Brian Armstrong

How to Start a Web Business in Another Country

Here’s a question from a Breaking Free reader:

I’m not sure if you have any experience with this, but i’m wondering since the world and borders are shrinking, what are your thoughts on opening web based businesses in other countries. Is there anything that someone should know before going at it? Most specifically the USA and Canada. There may be some legal issues as well as logistical. -Lucky from HelpYourSelfGetLucky.com

Yes, I think this is a great idea. What’s most exciting about it to me is the idea of taking a business idea which you KNOW already works in the U.S., and then being first to bring it to market in another country.

Being First Counts For A Lot

Ebay was first to market as an auction site in the United States. They reached critical mass first and therefore dominated (the value of the site is directly linked to the number of people using it so there was a high barrier to entry for competitors once Ebay got going).

However, Yahoo Auctions was first to market in some other countries (like Japan) where they now dominate. Yahoo IS the Ebay of Japan, nobody there uses Ebay.

Why not become the Netflix of Canada, or the MySpace of the Netherlands, or the Zappos of Honduras.

The reason I like this idea is that it reduces the uncertainty in starting a business. You already KNOW the business idea is good because it has been proven to work in one place already.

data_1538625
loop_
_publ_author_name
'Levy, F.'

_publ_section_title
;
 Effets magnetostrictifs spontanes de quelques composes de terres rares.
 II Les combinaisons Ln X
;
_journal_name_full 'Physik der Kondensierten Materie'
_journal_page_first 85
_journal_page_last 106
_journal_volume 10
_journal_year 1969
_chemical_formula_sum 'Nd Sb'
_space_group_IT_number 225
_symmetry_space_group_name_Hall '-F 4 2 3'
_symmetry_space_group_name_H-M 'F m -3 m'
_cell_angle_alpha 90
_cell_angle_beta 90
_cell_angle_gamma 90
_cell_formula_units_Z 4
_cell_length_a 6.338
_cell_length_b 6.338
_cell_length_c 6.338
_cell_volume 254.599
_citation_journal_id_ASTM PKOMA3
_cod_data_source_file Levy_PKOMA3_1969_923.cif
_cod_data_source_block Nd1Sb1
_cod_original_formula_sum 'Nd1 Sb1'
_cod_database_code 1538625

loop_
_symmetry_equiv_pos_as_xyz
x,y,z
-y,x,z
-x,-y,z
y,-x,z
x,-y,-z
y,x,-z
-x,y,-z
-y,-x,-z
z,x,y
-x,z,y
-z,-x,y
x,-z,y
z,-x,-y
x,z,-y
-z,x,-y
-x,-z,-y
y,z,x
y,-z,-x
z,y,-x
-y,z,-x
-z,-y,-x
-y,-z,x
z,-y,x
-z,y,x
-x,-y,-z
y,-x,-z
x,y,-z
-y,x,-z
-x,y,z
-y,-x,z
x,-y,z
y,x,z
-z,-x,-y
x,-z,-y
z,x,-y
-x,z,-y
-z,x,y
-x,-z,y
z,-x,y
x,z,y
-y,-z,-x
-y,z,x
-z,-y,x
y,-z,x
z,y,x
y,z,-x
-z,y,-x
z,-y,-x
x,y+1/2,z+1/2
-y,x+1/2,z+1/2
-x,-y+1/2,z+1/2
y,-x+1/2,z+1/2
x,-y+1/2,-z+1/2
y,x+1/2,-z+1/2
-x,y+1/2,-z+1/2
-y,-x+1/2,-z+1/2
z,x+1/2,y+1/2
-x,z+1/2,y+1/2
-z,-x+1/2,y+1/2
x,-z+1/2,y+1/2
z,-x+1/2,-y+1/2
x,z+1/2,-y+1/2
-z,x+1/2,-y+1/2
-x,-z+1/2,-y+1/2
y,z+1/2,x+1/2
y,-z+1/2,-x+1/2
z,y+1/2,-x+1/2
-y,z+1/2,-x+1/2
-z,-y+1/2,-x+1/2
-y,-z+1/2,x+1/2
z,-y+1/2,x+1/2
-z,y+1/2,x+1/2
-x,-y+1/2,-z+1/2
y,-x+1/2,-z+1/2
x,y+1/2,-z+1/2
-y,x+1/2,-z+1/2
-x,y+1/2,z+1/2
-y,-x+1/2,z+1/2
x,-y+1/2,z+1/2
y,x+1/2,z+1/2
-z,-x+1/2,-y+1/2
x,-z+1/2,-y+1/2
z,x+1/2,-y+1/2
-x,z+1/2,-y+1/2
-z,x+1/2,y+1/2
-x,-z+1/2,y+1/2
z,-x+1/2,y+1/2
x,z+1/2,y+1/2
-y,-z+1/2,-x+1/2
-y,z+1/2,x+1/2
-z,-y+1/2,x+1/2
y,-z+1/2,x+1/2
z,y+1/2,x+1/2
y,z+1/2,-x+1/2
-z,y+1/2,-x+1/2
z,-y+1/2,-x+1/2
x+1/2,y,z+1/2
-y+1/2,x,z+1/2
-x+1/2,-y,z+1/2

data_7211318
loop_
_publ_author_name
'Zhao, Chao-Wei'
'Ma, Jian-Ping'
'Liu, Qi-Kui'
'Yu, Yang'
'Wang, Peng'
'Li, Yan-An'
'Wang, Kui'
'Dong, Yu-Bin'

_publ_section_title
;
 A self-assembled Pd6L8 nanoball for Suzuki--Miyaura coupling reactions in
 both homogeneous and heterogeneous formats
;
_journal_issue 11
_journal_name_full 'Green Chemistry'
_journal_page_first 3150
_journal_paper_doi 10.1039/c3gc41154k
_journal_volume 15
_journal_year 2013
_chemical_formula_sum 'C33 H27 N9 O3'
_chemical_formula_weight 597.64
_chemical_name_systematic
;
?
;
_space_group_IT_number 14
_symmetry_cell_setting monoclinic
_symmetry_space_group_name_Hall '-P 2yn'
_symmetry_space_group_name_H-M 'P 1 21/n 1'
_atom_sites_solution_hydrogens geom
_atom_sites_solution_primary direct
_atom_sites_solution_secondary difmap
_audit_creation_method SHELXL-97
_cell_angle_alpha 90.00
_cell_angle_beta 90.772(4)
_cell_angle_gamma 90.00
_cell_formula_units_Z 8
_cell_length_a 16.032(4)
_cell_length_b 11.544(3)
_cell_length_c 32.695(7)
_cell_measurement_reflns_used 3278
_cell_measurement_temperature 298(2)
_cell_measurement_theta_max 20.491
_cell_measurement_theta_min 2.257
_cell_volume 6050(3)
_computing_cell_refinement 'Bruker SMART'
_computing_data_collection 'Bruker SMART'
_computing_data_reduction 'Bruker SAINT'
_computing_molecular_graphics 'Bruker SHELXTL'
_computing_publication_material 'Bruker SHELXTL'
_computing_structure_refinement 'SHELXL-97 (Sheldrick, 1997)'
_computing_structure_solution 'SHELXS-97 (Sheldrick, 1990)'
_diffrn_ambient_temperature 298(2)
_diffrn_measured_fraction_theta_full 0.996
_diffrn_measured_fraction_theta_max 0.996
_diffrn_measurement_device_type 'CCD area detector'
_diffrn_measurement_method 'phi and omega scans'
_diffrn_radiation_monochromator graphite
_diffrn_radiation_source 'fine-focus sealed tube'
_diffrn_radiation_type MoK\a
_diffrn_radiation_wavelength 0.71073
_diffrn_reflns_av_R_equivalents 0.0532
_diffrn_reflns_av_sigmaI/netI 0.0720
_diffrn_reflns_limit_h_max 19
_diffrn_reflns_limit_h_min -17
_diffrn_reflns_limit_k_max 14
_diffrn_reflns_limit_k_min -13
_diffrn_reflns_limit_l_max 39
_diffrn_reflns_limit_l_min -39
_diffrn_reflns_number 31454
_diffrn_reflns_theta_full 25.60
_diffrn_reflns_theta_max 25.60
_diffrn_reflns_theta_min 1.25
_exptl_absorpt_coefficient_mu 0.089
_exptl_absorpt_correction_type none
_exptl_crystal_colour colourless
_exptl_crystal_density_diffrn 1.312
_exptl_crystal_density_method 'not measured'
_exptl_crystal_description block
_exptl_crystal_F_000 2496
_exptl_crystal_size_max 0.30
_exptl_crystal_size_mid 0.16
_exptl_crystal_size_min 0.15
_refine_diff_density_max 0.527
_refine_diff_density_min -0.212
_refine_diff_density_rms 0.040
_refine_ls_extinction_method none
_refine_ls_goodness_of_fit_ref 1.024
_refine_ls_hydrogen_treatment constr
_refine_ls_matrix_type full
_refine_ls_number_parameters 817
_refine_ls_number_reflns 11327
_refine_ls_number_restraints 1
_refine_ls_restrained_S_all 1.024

What To Watch Out For

You do have to move quickly and catch on to a trend early. Most of the big ones (Amazon, Ebay, Netflix, etc) I’m sure are already being knocked off. You need to get in early when you see a site that has some success. It doesn’t have to be a huge site either, it could just be doing well in come niche.

The other concern here I’d say is to take an idea where it pays to be a local. For example, doing Netflix in another country would require knowledge of the local postal system. Twitter, on the other hand, could be launched in 50 new countries tonight with few changes. Pick an idea where you will have an advantage as a local and it isn’t trivial for the big dog to swoop in before you really get going.

Finally, you do have to watch out for cultural differences here as well. Selling beef jerky in India where most people are vegetarian might not work so well.

Save The Legal Fees

Regarding the legal aspect, I’m not a lawyer, but I wouldn’t be concerned about that at all. After all, once MySpace and Facebook became popular there were literally hundreds of social networking sites that cropped up that were all basically copies, and they didn’t face legal repercussions. Add to this the barrier of operating out of a foreign country and I think it’s pretty safe.

Of course, you would never want to actually copy the code off their website (that would be illegal), or if you were an employee at MySpace and then left to start your own copy there may be an issue there.

But strictly “reverse engineering” the functionality of a site is perfectly legal and ethical I think. Thats how all great innovations are made. Take the best pieces from everything that is already out there, and then take it one step further.

Feel free to send me other questions you have about starting a business. Please keep them to one paragraph or less and include a link to your site with your question.

What other proven sites exist in the U.S. which haven’t been brought to other countries? Leave us a comment below.

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